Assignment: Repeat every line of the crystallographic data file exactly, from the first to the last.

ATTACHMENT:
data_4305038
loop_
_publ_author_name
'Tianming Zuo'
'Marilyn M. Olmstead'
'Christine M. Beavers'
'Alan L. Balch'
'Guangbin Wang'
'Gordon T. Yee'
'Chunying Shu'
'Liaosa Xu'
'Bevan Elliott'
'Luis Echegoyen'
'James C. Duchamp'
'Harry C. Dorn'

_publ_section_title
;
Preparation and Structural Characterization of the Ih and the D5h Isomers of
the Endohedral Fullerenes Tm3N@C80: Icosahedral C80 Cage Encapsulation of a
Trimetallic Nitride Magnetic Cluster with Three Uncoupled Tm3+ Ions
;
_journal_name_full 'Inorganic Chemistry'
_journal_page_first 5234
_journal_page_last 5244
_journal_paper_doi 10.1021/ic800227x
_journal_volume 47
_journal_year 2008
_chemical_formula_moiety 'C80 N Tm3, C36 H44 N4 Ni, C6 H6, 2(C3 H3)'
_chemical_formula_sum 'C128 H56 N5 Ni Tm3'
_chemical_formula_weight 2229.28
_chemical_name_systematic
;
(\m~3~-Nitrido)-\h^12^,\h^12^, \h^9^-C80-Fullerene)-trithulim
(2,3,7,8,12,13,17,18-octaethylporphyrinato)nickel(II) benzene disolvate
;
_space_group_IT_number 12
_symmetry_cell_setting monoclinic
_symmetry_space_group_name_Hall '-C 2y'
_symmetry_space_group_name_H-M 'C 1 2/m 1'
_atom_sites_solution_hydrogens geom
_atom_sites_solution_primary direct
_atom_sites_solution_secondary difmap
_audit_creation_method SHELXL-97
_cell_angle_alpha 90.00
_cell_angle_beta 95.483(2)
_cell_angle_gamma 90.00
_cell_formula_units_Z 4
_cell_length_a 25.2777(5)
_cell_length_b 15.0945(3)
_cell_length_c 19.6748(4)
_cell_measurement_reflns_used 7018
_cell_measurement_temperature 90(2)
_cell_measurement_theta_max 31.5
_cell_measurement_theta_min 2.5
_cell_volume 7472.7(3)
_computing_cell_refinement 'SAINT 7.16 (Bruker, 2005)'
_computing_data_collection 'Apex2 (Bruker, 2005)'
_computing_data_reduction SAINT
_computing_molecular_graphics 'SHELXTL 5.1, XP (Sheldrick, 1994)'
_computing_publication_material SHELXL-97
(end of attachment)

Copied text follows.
data_4305038
loop_
_publ_author_name
'Tianming Zuo'
'Marilyn M. Olmstead'
'Christine M. Beavers'
'Alan L. Balch'
'Guangbin Wang'
'Gordon T. Yee'
'Chunying Shu'
'Liaosa Xu'
'Bevan Elliott'
'Luis Echegoyen'
'James C. Duchamp'
'Harry C. Dorn'

_publ_section_title
;
Preparation and Structural Characterization of the Ih and the D5h Isomers of
the Endohedral Fullerenes Tm3N@C80: Icosahedral C80 Cage Encapsulation of a
Trimetallic Nitride Magnetic Cluster with Three Uncoupled Tm3+ Ions
;
_journal_name_full 'Inorganic Chemistry'
_journal_page_first 5234
_journal_page_last 5244
_journal_paper_doi 10.1021/ic800227x
_journal_volume 47
_journal_year 2008
_chemical_formula_moiety 'C80 N Tm3, C36 H44 N4 Ni, C6 H6, 2(C3 H3)'
_chemical_formula_sum 'C128 H56 N5 Ni Tm3'
_chemical_formula_weight 2229.28
_chemical_name_systematic
;
(\m~3~-Nitrido)-\h^12^,\h^12^, \h^9^-C80-Fullerene)-trithulim
(2,3,7,8,12,13,17,18-octaethylporphyrinato)nickel(II) benzene disolvate
;
_space_group_IT_number 12
_symmetry_cell_setting monoclinic
_symmetry_space_group_name_Hall '-C 2y'
_symmetry_space_group_name_H-M 'C 1 2/m 1'
_atom_sites_solution_hydrogens geom
_atom_sites_solution_primary direct
_atom_sites_solution_secondary difmap
_audit_creation_method SHELXL-97
_cell_angle_alpha 90.00
_cell_angle_beta 95.483(2)
_cell_angle_gamma 90.00
_cell_formula_units_Z 4
_cell_length_a 25.2777(5)
_cell_length_b 15.0945(3)
_cell_length_c 19.6748(4)
_cell_measurement_reflns_used 7018
_cell_measurement_temperature 90(2)
_cell_measurement_theta_max 31.5
_cell_measurement_theta_min 2.5
_cell_volume 7472.7(3)
_computing_cell_refinement 'SAINT 7.16 (Bruker, 2005)'
_computing_data_collection 'Apex2 (Bruker, 2005)'
_computing_data_reduction SAINT
_computing_molecular_graphics 'SHELXTL 5.1, XP (Sheldrick, 1994)'
_computing_publication_material SHELXL-97